“We demand and require better of Katie Hobbs and all of our Democratic candidates,” the committee added in its statement, raising concerns over grassroots enthusiasm next year if Hobbs is the nominee.

Hobbs has sought to do damage control, with uneven results.

Her initial response in November was criticized after she said she wished “I had been a better ally” but insisted that “this decision on my part was not based on gender or race.” She ultimately backtracked in a video released this month, saying, “I understand that my response fell short of taking real accountability.”

“Please allow me to say this clearly and unequivocally: I apologize to Ms. Adams,” she added.

Hobbs’s campaign did not respond to multiple requests for comment.

Some Democrats say the second video was a positive step in making amends but would likely not fully erase the decision’s fallout.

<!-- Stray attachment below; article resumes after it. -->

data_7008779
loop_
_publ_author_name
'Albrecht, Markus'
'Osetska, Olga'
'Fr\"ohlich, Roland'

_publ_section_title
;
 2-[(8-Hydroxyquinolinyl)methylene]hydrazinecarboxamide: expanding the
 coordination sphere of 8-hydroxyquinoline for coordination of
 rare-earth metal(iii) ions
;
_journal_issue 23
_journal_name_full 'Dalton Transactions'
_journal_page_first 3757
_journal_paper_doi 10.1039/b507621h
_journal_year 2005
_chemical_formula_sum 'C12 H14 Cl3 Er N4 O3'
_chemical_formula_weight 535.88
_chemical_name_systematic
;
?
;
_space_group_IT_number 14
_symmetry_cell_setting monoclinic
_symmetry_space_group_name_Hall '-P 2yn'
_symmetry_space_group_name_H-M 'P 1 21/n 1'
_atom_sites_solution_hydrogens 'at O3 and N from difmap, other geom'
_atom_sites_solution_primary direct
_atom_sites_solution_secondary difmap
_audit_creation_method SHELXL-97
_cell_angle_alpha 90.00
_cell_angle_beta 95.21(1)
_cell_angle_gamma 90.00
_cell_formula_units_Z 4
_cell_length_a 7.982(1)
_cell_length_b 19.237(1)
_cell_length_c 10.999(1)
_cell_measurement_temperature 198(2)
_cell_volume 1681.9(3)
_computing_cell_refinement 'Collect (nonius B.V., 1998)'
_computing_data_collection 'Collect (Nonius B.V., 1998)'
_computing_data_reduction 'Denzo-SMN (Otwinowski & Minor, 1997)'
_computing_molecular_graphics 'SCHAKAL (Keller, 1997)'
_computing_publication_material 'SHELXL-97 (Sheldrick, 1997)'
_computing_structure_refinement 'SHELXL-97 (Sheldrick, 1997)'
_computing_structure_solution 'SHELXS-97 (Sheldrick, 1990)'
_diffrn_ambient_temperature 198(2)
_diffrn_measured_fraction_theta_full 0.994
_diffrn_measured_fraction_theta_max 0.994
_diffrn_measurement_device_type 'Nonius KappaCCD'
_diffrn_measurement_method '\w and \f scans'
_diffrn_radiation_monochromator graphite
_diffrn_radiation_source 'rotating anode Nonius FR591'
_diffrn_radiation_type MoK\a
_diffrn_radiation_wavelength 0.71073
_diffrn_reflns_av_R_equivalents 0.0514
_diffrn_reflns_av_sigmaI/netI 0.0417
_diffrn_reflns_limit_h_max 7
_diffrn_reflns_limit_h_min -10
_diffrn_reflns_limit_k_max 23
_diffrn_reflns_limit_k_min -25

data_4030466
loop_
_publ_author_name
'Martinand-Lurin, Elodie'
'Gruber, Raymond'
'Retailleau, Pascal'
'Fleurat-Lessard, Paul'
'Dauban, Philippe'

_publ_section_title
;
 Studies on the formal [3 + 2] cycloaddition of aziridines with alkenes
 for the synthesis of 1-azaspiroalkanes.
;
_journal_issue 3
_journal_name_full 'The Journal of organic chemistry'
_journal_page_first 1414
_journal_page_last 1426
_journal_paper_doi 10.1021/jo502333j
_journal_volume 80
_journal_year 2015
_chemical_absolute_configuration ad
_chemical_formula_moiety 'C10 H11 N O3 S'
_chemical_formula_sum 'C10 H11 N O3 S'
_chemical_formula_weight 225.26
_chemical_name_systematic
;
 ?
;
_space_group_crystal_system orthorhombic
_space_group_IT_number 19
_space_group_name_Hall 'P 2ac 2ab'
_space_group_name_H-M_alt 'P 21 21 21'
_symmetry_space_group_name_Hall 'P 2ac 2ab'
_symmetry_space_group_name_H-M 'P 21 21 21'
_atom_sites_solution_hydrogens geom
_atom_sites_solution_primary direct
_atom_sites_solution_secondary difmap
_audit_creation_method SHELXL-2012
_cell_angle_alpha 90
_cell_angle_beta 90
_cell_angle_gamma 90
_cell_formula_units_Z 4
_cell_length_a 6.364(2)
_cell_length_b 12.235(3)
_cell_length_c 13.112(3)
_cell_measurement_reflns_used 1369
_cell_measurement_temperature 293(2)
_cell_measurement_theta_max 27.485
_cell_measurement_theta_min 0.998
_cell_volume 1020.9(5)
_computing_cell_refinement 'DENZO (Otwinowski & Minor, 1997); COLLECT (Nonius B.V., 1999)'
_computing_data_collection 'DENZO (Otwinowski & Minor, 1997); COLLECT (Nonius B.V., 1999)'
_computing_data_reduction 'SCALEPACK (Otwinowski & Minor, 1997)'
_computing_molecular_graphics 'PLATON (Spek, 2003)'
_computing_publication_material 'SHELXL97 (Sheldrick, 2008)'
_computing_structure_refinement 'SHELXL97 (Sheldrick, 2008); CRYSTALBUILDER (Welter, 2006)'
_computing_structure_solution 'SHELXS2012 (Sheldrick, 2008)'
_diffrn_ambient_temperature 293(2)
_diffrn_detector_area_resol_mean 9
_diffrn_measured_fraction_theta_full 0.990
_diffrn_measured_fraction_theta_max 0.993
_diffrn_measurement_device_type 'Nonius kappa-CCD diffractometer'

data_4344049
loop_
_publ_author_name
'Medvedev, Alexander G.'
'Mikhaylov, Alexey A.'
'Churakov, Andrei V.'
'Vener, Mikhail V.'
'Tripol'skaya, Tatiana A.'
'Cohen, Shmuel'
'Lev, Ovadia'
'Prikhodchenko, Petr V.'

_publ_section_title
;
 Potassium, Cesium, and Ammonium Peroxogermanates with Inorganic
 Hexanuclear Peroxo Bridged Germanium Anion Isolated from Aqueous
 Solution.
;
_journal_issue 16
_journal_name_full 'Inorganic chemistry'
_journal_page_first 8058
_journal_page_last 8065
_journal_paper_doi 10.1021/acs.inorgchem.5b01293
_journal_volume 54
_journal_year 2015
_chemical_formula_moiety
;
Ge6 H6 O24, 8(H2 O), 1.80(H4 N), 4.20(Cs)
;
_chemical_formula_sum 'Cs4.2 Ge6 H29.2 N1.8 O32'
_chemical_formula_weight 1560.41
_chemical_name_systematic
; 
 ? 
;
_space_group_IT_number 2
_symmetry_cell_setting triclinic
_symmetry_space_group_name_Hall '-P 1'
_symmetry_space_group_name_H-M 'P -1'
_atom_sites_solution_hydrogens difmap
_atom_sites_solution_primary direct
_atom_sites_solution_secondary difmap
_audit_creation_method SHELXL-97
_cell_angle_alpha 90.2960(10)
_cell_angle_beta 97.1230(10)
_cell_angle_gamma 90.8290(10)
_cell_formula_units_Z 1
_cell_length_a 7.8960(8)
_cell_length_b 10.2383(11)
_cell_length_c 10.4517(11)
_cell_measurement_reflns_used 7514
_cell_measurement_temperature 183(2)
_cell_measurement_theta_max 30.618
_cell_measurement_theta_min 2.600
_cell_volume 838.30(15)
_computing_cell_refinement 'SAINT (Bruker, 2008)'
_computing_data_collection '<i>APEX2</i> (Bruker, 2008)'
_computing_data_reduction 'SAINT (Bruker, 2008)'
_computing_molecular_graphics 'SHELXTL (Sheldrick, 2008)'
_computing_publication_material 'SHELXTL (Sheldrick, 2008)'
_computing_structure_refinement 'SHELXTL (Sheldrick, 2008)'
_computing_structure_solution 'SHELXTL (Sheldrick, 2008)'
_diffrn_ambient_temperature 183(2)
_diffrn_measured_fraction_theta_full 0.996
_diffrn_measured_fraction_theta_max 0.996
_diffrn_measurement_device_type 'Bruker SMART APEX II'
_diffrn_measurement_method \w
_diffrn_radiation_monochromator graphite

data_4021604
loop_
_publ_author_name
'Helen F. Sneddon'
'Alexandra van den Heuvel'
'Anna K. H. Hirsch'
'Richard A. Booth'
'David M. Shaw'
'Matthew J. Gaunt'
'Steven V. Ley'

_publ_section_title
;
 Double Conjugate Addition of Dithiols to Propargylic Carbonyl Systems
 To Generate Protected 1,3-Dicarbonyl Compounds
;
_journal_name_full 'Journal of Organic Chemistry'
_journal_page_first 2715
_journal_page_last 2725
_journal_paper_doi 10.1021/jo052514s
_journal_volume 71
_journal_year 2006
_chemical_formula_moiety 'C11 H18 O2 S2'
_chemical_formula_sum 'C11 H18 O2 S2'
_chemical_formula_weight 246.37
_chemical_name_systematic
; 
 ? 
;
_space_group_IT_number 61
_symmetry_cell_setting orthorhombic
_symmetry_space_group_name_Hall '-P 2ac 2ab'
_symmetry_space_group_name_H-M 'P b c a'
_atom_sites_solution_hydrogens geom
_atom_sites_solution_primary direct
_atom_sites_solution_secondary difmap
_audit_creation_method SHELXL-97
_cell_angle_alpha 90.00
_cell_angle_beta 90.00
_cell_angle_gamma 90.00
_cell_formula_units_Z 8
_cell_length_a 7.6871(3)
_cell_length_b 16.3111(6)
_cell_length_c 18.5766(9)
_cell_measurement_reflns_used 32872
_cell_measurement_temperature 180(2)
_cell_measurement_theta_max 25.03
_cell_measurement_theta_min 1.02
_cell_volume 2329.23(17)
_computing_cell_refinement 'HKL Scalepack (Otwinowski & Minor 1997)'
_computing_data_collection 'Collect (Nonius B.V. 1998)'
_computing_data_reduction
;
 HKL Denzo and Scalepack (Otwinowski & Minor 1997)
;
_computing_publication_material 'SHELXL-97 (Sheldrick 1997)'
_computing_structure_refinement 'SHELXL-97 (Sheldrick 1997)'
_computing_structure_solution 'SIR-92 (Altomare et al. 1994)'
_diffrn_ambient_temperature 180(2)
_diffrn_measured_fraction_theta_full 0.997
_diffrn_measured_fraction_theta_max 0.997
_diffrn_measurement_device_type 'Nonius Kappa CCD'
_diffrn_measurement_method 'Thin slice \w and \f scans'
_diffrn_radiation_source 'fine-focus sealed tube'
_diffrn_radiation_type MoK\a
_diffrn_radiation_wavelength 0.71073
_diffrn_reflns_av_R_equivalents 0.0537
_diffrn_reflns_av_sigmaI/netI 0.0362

“It definitely has been more than a hiccup for her. I think with her statement that she released last week, I think she got back on her footing,” said Bill Scheel, who managed Arizona Democrat Fred DuVal’s 2014 gubernatorial bid. “To the extent there was an opening for some of those other candidates, I think that has closed a little bit.”

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“I think there were concerns,” he added, “and sure, among some people, there continue to be concerns.”

Hobbs’s defenders say the second apology was a sufficient mea culpa and that the Adams decision will not play a factor in 11 months.

“One thing about voters that we all know, they have very short memories, and we have a very long time,” said Pima County Democratic Party Chair Bonnie Heidler, who added Hobbs is “trying to address it as best she can.”

Polling conducted before the November decision showed Hobbs with a massive lead in the primary. However, with high numbers of undecided voters and an expected dogfight in the general, neither party can afford unforced errors.